Afghan Independence Day

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Afghan Victory Day

  • د افغانستان د ملاتړ ورځ
    Da Afġānistān da Mlatar Wraź  (Pashto)

  • روز پیروزی افغانستان
    Roz-e Peroz-e Afġānestān  (Dari)
2011 Afghan Independence Day-2.jpg
President Hamid Karzai observing the honor guard of the Afghan Armed Forces during the 2011 Afghan Independence Day in Kabul.
Observed by Afghanistan
Significance Marks Afghanistan's regaining of full independence from British influence in 1919.
Date 19 August
Next time 19 August 2018 (2018-08-19)
Frequency annual

Afghan Independence Day is celebrated in Afghanistan on 19 August to commemorate the Anglo-Afghan Treaty of 1919[1] and relinquishment from protected state status.[2] The treaty granted a complete neutral relation between Afghanistan and Britain. Afghanistan became a British protectorate after they made negotiations in the Second Anglo-Afghan War although Afghanistan had planned not to follow this protectorate in that time.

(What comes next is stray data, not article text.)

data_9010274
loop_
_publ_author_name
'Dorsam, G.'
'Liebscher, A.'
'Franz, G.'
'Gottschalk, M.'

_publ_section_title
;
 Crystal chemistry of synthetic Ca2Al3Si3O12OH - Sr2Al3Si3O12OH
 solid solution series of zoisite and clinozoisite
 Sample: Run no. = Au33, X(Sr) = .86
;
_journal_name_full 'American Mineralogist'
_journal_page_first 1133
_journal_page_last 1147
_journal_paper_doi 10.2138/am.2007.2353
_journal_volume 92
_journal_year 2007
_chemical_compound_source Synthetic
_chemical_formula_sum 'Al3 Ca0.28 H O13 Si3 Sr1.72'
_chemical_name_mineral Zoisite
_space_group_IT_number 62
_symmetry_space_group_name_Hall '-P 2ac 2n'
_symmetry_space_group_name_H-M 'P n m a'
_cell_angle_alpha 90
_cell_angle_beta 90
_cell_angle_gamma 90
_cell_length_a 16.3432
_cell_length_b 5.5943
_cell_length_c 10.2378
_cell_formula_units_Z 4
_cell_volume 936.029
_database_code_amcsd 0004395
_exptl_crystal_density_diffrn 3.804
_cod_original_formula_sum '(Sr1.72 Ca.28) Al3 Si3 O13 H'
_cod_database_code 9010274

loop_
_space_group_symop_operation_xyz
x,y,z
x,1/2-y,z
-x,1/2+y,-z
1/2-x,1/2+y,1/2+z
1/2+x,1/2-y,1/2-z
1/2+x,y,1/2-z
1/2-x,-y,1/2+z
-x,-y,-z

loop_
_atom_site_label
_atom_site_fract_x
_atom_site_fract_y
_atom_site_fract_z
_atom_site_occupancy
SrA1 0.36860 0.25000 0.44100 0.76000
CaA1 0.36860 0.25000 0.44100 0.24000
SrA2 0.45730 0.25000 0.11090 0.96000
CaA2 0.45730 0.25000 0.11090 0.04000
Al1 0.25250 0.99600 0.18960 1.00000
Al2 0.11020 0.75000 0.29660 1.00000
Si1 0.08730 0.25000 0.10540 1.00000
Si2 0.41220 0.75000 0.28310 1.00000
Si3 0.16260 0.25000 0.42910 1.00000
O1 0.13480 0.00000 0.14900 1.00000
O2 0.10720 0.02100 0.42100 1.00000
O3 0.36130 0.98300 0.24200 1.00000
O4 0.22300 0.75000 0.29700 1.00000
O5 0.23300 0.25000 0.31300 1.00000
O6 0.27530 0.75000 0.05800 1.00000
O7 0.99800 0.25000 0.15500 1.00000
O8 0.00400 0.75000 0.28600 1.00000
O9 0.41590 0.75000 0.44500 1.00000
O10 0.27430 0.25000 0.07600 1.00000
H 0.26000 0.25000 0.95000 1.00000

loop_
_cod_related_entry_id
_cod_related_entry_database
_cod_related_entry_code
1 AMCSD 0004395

The First Anglo-Afghan War (1839–1842) led to the British force taking and occupying Kabul. After this, due to strategic errors by Elphinstone, the entire British-led Indian invasion force was defeated by Afghan forces under Akbar Khan somewhere at the Kabul-Jalalabad Road, near the city of Jalalabad.[3] After this defeat, the British-led forces returned to Afghanistan on a special mission to rescue their prisoners of war (POWs) and afterward withdrew until coming back in order to commence the Second Anglo-Afghan War.

The Second Anglo-Afghan War (1878–80) first led to the British defeat followed by their victory at the Battle of Kandahar, which led to Abdur Rahman Khan becoming the new emir and the start of friendly British-Afghan relations. The British were told they would be given control of Afghanistan's foreign affairs (Afghanistan didn’t let them have that control even when the deal was made) in exchange for protection against the Russians and Persians, large sums of money and complete withdrawal of British forces from Afghanistan. The Third Anglo-Afghan War in 1919 led the British to give up control of Afghanistan's foreign affairs finally in 1921.

See also[edit]


  1. ^ "The World Factbook: Afghanistan". Central Intelligence Agency. 2009-09-07. Retrieved 2009-08-18. 
  2. ^ Onley, James. (2007), "The Arabian Frontier of the British Raj: Merchants, Rulers, and the British in the Nineteenth-Century Gulf" Oxford University Press. p. 24 [1]
  3. ^ "War-battered Afghanistan celebrates independence day". Associated Press. 2000-09-18. Retrieved 2009-08-18.